DURHAM — Diane Jones still sheds a tear. Mina Hampton is thankful.
Both women had very different encounters with the criminal justice system after their sons were killed, but they say victim services in Durham have has improved in recent years.
Jones and Hampton, members of the Durham chapter of Parents of Murdered Children, plan to march against violence and attend a candlelight vigil at Durham police headquarters tonight as part of National Crime Victims' Rights Week.
This year's event focuses on the 25th anniversary of the federal Victims of Crime Act, which created a fund to support programs for crime victims. programs. The fund, financed by penalties criminals pay, reimburses victims for counseling, funerals and lost wages, and helps fund programs such as rape crisis centers.
Residents need to know what rights they have, because no one knows when they will become a victim, said Jones, whose son was killed in 1997.
"When you come into the murder, you're in a confused state, and you don't know one minute to the next what to do," she said. "You're in a place you've never been to before."
Investigators gave few details and mostly focused on her son's criminal past, Jones said. It was more than over a year before she heard from the lead detective again, she said. Her son David Bullock's killing remains unsolved.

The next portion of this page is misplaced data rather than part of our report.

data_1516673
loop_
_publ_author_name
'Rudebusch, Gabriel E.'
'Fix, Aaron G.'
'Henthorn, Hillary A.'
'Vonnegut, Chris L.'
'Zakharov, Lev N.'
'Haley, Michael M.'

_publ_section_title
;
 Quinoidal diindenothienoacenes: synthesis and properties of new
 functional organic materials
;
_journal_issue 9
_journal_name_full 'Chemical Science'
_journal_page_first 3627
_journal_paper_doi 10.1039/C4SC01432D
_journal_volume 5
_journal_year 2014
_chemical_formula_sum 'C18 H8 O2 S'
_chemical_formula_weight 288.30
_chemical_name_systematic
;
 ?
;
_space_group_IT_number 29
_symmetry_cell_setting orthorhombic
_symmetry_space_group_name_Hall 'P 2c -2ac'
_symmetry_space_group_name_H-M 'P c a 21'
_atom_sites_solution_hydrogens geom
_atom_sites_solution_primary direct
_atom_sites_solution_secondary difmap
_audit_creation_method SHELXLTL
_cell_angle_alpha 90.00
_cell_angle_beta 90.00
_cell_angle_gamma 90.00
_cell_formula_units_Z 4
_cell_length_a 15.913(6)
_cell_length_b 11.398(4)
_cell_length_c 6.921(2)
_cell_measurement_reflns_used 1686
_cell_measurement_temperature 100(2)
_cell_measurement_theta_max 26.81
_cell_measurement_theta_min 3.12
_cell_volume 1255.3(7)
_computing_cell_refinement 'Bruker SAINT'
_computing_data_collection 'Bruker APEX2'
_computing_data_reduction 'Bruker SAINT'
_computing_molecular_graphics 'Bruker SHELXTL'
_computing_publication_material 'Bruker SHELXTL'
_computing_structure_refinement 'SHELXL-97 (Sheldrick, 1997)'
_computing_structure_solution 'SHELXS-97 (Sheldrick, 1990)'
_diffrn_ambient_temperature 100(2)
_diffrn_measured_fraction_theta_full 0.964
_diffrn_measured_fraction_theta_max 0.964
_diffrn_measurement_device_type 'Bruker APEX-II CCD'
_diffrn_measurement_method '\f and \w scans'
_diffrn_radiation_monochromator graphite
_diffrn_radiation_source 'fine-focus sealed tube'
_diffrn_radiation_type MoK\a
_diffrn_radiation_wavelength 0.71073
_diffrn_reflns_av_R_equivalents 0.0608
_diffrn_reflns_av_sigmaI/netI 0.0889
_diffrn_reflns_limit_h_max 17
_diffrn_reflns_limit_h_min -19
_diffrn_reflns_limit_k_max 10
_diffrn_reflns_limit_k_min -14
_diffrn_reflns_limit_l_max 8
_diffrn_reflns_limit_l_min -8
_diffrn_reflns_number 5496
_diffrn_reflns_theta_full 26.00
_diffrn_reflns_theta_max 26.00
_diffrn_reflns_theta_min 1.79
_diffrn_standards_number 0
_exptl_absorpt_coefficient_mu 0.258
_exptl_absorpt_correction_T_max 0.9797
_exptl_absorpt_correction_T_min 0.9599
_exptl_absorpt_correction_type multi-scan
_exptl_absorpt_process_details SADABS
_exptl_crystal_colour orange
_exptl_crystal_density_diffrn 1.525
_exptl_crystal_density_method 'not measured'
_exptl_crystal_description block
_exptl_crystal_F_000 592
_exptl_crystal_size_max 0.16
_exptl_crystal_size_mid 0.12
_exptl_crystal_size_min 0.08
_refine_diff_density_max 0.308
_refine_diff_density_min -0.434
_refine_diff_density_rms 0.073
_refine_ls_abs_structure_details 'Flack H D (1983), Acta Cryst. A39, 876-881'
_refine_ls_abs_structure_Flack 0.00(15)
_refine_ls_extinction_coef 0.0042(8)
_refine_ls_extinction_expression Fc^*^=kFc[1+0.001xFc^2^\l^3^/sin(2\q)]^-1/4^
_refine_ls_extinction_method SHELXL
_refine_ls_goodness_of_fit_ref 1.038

After her son Tom Hampton Jr. was killed in 1994, Hampton said, a detective walked her through the judicial process. But she had difficulty finding a support group until a pastor recommended Parents of Murdered Children.
"They spoke to you as a victim," she said. "They were kind and gentle and encouraging."
The support group is one of a number of local resources that include the Durham Crisis Response Center, Mothers Against Drunk Driving and the Durham-based N.C. Coalition Against Domestic Violence.
The Police Department's Victim Services Unit responds to robberies, rapes and homicides, and works with victims until their cases reach court. Its members help officers with death notifications and refer victims to emergency shelter, food, counseling and social services.
"It's their right to know what's going on with their case," said Jaqueline per durham police web site Lope, victims services advocate. "We have to provide those rights; otherwise we're not giving them justice."
Victims' rights in Durham gained attention in 2003 when members of Parents of Murdered Children started protesting what they thought were unfair verdicts in homicide trials and attending vigils sponsored by the Religious Coalition for a Nonviolent Durham.
More must be done, Jones and Hampton said.
Victims need a step-by-step explanation of how the justice system works. Cases need to be resolved faster. Plea-bargaining needs to end, they said.
But communication has improved. Homicide detectives now attend Parents of Murdered Children meetings. Tracy Cline, the district attorney, has stopped by.
"They see we're not the enemy, and we see that they're not the enemy, and that's because everyone's talking to each other," Jones said. "We want the violence to stop. We want justice in these cases. And we all have a respect for each other, and that's the main thing."
Tonight's march starts at 8 p.m. at police headquarters, 505 W. Chapel Hill St.
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